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Targeted and non-targeted analysis of cannabis-containing e-juice using nominal and accurate mass LC-MS/MS

Matthew Standland with Sciex


The vaping crisis of 2019 and 2020, which involved nicotine and cannabis-based e-juice cartridges, contributed to 68 deaths and greater than 2,800 hospitalizations. Laboratory findings showed a correlation between hospitalized patients and the presence of vitamin e acetate (VEA) in their e-juice. As a result, many states have banned VEA from e-juice formulations and require testing to support this ban.

VEA is listed as a generally recognized as safe (GRAS) chemical in food commodities. The GRAS list does not consider high-temperature vaporization as a route of ingestion, nor does it explicitly consider the exposure of bronchiolar tissues to such food additives. There is a growing concern that other GRAS additives in e-juice formulations warrant further study. Other concerns for e-juice additives include flavoring components, thickening agents, emulsifiers, medium-chain triglycerides (MCT), natural products such as phytol, and agricultural residues.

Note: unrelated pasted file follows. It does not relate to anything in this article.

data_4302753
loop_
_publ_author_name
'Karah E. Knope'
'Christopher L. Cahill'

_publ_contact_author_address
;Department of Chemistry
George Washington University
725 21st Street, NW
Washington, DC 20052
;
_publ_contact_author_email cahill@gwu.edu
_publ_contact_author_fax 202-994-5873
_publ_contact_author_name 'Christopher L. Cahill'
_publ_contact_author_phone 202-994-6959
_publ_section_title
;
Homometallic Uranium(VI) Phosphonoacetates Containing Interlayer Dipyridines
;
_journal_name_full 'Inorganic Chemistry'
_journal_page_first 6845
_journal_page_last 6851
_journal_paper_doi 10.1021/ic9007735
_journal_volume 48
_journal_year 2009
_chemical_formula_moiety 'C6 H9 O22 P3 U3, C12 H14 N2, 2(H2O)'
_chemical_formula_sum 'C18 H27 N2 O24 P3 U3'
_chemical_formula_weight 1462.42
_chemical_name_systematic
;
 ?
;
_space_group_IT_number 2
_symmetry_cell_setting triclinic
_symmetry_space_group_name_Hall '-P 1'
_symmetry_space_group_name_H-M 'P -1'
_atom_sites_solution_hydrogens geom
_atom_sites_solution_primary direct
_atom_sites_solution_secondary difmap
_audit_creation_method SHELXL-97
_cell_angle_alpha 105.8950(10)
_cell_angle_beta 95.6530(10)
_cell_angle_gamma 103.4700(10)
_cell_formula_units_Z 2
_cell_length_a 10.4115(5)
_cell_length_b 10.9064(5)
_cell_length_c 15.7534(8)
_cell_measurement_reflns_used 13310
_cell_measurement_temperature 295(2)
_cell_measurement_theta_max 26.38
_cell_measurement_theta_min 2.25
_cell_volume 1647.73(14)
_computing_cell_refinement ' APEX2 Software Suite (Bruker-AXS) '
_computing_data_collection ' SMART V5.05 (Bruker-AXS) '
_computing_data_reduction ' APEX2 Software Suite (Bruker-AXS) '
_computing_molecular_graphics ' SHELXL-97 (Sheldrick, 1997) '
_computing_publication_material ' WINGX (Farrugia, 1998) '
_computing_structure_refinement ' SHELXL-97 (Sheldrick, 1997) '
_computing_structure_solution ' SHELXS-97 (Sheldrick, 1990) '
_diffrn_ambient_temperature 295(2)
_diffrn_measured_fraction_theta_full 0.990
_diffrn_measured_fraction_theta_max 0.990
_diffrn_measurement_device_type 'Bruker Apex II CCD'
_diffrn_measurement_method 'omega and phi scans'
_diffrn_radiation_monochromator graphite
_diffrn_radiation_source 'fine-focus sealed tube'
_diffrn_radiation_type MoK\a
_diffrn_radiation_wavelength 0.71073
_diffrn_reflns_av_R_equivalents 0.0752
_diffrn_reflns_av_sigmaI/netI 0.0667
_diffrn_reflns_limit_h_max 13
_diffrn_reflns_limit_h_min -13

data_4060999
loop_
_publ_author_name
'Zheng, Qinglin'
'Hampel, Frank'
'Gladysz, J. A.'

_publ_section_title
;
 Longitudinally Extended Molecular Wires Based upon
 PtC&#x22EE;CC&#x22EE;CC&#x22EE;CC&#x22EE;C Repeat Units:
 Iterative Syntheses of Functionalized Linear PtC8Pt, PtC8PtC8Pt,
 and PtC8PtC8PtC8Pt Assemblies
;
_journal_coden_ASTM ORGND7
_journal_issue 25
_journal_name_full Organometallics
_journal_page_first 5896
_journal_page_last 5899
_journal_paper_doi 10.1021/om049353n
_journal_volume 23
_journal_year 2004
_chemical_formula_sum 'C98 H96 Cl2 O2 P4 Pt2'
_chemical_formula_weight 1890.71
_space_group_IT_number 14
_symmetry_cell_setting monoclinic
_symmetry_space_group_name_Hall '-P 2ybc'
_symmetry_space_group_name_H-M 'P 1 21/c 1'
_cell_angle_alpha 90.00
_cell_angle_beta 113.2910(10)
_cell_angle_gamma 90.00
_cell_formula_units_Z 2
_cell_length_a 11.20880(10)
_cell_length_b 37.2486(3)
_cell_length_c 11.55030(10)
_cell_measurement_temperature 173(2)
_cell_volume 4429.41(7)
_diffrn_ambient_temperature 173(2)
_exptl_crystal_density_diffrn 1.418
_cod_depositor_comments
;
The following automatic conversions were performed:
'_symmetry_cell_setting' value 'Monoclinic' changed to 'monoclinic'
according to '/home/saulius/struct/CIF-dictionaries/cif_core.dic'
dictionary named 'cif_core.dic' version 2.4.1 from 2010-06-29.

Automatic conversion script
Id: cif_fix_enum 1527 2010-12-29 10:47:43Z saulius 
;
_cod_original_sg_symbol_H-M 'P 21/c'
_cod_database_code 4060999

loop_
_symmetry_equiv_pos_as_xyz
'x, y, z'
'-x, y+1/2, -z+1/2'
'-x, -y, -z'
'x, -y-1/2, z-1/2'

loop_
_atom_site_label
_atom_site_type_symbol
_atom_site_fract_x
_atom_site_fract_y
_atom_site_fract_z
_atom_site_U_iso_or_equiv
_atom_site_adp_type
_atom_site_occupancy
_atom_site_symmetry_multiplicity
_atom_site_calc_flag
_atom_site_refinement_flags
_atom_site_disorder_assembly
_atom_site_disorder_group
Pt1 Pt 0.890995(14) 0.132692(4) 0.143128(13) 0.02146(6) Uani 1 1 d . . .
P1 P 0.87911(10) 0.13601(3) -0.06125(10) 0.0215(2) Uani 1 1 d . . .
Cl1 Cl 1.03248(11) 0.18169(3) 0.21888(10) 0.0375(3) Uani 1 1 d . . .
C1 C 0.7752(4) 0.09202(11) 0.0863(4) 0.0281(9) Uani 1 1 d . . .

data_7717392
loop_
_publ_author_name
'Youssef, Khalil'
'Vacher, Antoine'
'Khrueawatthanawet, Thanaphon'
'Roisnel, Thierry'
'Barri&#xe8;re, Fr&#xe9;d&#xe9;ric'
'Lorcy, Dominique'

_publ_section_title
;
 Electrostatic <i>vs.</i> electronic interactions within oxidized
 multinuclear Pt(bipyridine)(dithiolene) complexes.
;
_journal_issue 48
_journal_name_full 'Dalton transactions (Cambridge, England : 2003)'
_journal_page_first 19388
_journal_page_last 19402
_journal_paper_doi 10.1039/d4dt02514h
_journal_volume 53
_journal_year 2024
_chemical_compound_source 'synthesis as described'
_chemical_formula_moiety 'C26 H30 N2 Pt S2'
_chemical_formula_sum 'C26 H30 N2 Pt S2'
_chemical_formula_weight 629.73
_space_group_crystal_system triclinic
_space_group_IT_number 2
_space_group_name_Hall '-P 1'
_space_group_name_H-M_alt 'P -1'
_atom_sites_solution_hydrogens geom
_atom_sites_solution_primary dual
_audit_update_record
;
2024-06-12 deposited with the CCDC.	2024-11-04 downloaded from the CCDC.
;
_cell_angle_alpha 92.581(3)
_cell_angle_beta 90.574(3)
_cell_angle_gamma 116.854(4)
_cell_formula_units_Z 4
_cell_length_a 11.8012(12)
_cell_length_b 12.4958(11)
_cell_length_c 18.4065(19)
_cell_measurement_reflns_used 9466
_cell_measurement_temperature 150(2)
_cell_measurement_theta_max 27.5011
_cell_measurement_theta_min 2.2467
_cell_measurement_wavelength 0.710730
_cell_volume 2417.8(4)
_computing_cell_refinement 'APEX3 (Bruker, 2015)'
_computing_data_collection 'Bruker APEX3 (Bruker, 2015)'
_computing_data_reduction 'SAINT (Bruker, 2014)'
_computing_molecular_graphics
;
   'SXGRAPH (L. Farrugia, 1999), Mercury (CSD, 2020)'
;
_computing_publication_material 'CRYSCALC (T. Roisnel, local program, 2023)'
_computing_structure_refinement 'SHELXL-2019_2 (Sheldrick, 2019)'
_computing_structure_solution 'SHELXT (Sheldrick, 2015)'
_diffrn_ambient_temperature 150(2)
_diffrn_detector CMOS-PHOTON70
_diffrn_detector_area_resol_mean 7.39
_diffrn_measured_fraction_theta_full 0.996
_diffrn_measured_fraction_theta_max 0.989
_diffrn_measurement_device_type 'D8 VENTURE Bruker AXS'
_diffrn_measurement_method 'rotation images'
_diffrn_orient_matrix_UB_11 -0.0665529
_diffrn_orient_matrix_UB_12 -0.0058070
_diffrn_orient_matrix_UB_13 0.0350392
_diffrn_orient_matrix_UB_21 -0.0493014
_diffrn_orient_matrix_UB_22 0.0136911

In this work we provide methodology for accurate and precise quantitative assessment of some potential chemical species in e-juice. These include cannabinoids, pesticides, VEA, and MCT. This is accomplished via an easy-to-use and robust LC-MS/MS method using a Triple Quad™ 4500 LC-MS/MS System coupled to an ExionLC™ AC (XR) System. In addition, we provide methodology to discover unknown contaminants and additives via accurate mass MS/MS library matching through the use of SCIEX X500R QTOF System and SCIEX OS Software.”

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